Twitter gives its users 140 characters to tell a story, and You Tube videos are only effective if they’re 45 seconds or shorter, according to the company’s Creative Innovationist. Why? Today’s news seekers demand quick-hitting answers. We want to know that there’s a clear-cut problem and a simple solution, as long as the solution doesn’t inconvenience us. Tell us who’s the good guy and who’s the bad guy, and don’t hassle us with too many details.
But as famed journalist William Feather once said, “beware of the man who won’t be bothered by details.” Understanding the particulars is crucial when it comes to complex issues like water quality protection. That doesn’t stop animal and environmental activists from blaming almost all of Iowa’s water quality issues on modern agriculture. But blaming water pollution on farming oversimplifies the issue. And, because only three percent of Iowa’s population farms, activists know they won’t upset the average Joe by claiming that only farmers are to blame.
Protecting our water isn’t accomplished by a snappy one-liner or sound bite, and focusing on one industry while ignoring the rest won’t get the job done either. In fact, the number of reported municipal releases over the past two years is nearly 15 times greater than the number of manure releases that have had an impact on surface water according to Iowa Department of Natural Resources data (
http://www.iowadnr.gov/). There have been at least 361 municipal discharges of 87.6 million total gallons since January 2007, and that figure doesn’t even include the sewage discharges resulting from excess rainfall, an “act of God” or the nearly 700 unsewered communities across Iowa. Yuck!
Municipal discharges aren’t the only urban threats to our water. There are storm water runoff pollution threats in every watershed in Iowa and across the country. Just ask the EPA (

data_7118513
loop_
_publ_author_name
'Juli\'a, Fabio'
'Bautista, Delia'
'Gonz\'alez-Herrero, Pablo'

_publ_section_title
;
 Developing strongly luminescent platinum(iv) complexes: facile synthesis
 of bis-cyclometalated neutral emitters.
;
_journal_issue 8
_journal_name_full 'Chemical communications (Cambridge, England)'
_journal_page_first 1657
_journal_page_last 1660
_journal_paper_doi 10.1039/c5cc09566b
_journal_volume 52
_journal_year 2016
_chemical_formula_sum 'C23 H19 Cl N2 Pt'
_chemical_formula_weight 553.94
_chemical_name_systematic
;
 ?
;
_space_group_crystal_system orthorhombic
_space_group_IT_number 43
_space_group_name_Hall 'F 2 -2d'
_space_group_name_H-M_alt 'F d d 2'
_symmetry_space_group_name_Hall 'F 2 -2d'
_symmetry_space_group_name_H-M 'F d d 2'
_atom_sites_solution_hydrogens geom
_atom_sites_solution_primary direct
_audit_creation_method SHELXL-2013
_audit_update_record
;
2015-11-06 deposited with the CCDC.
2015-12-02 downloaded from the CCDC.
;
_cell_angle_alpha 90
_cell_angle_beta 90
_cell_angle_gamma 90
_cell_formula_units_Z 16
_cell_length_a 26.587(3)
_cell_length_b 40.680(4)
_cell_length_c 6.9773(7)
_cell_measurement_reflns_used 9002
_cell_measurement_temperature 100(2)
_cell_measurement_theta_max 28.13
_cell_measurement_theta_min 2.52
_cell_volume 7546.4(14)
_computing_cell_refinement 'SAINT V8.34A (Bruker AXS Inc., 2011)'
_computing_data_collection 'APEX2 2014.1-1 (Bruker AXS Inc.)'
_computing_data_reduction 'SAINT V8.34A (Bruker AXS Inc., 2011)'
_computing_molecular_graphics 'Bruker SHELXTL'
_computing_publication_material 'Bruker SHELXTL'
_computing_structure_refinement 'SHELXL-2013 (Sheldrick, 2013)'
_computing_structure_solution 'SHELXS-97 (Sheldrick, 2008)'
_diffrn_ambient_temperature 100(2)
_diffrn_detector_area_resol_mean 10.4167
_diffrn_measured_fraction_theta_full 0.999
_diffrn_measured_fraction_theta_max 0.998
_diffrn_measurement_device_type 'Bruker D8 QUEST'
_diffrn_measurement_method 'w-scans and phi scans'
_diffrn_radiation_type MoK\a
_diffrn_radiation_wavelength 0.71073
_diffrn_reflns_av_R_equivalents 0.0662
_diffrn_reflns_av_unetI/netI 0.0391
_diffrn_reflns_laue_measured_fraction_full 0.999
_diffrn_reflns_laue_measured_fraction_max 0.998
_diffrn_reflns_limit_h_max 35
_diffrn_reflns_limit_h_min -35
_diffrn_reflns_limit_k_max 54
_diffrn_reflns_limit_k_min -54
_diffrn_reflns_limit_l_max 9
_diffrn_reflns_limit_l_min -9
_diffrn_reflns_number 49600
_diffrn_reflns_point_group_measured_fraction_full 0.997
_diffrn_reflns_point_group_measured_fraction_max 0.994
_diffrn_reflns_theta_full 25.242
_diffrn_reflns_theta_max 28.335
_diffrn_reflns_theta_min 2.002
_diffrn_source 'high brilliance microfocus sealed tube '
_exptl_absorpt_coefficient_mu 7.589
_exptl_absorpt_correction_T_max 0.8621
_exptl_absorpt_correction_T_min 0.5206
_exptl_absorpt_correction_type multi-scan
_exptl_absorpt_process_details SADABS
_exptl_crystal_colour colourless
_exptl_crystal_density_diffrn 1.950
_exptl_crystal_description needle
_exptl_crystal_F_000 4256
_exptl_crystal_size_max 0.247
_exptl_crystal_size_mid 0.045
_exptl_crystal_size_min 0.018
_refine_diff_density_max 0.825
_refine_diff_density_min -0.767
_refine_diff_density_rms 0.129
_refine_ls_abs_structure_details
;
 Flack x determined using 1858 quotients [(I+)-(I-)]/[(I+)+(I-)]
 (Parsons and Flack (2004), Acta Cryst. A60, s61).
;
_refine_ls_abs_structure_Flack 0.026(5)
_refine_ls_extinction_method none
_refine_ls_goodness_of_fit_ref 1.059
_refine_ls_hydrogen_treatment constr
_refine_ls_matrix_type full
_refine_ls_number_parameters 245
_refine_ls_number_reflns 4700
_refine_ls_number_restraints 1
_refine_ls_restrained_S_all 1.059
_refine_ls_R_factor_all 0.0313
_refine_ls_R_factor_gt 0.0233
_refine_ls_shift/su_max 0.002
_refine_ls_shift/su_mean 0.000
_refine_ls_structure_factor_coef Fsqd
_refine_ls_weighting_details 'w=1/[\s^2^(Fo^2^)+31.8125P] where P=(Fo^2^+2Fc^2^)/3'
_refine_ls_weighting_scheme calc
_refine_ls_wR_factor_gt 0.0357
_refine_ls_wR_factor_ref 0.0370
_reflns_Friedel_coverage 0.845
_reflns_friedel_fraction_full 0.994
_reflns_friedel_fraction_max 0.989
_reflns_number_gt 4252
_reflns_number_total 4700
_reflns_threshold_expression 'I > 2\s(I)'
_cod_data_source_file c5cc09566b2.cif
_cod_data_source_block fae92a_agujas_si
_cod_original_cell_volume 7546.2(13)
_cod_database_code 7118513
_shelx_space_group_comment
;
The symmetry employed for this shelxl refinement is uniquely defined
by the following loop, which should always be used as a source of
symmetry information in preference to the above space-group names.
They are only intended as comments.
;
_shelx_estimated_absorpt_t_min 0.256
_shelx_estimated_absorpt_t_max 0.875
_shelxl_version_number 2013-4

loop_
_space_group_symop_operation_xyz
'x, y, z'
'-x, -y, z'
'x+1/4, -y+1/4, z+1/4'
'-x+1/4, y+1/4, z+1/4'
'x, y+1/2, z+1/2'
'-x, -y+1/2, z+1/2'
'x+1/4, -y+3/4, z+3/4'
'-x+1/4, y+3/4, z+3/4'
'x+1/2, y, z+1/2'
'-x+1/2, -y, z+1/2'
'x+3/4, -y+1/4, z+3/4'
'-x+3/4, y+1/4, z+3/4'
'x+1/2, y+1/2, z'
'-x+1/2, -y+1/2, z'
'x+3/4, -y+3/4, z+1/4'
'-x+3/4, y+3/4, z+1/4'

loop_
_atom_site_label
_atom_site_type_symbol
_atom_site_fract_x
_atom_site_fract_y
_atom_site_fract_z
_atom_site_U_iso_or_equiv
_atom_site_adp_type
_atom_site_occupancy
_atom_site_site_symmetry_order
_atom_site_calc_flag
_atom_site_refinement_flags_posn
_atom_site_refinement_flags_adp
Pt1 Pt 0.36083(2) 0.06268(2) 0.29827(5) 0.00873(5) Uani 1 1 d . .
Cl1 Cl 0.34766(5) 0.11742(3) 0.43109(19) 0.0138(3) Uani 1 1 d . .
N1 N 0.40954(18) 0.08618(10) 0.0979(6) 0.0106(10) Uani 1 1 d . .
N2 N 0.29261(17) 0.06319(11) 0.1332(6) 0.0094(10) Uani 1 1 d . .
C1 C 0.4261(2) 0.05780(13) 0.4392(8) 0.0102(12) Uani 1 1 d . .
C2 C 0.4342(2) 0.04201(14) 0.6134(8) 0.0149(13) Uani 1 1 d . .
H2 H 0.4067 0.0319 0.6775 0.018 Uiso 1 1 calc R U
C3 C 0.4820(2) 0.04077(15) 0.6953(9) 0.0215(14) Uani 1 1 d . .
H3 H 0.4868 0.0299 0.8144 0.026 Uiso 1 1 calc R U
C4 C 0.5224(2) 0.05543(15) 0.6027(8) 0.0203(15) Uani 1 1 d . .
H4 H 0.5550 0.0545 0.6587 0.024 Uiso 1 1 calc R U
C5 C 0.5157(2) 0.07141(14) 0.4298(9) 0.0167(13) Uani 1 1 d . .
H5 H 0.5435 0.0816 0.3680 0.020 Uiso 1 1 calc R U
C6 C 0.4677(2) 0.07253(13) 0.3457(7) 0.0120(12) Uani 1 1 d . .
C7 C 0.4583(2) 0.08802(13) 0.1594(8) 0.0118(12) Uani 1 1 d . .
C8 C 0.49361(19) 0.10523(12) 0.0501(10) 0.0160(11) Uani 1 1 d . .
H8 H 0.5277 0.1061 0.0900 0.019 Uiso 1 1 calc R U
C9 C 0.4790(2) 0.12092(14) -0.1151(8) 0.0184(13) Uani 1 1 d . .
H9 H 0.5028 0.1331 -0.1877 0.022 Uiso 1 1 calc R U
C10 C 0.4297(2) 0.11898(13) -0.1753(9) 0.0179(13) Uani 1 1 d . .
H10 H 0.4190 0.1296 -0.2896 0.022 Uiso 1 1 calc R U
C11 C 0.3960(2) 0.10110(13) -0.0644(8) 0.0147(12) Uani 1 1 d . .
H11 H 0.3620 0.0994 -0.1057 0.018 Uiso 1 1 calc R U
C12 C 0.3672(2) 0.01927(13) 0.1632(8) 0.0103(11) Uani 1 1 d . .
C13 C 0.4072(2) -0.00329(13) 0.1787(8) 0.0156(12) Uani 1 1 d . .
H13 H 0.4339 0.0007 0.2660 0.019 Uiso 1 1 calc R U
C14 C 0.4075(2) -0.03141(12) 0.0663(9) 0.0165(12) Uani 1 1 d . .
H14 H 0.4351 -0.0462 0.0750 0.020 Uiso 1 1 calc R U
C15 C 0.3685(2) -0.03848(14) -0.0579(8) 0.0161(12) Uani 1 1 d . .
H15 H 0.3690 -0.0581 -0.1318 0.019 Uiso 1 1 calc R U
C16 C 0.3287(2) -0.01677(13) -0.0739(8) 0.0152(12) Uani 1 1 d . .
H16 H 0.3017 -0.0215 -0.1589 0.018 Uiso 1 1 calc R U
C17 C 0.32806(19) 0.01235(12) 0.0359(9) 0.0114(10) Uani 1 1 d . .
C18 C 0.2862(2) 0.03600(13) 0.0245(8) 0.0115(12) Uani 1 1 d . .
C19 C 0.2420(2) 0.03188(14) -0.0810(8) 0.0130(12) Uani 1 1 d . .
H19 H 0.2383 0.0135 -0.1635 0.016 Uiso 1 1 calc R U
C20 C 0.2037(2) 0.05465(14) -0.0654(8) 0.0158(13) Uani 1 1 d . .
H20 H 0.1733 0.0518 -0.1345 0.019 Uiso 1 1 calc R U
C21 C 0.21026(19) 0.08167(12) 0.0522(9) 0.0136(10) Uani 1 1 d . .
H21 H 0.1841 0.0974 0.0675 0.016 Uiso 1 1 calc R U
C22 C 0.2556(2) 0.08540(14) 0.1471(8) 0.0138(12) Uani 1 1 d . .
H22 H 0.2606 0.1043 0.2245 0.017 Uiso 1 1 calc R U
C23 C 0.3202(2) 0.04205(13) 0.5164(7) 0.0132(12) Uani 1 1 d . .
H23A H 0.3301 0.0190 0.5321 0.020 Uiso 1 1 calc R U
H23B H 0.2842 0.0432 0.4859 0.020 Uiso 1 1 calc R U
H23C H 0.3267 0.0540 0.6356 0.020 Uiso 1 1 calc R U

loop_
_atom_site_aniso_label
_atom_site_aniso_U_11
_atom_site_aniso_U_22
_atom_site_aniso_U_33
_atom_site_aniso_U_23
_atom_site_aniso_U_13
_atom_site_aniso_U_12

http://www.epa.gov/weatherchannel/stormwater.html). Excessively applied fertilizer on lawns and golf courses often ends up washing away, and impervious surfaces – including roads and parking lots – carry everything from motor oil and pet waste to cigarette butts into our streams.
Can agriculture play a part in improving Iowa’s water quality? Absolutely, and farmers today have invested in protective buffer strips that filter sediment. Iowa leads the nation in acres devoted to buffer strips. Iowa farmers have also enrolled over 80,000 acres of former cropland in the Wetland Reserve Program, ranking eighth in the nation. Wetlands protect towns and cities against storm surges and buffer coastal areas from erosion. And the Conservation Technology Information Center (
http://www.ctic.purdue.edu/) recently announced that Iowa farmers used soil-saving conservation tillage on more than a million additional acres – an 8.5 percent increase – in 2007 (the most recent data available).
Responsible farmers understand that improving our state’s water quality requires an unwavering commitment. They continue to add conservation structures and repair those damaged by last year’s flooding. Those efforts will be better coordinated by the establishment of a Water Resources Coordinating Council, established by the Iowa State Legislature to coordinate water quality issues. “Iowa has the structure in place to devise the plan and set priorities,” says Iowa Farm Bureau environmental advisor Rick Robinson. “The sooner they get a game plan together, the sooner we make progress.” That will require a collective effort and some attention to detail.
Written by Zach Bader
Zach is a Communications Specialist for Iowa Farm Bureau.
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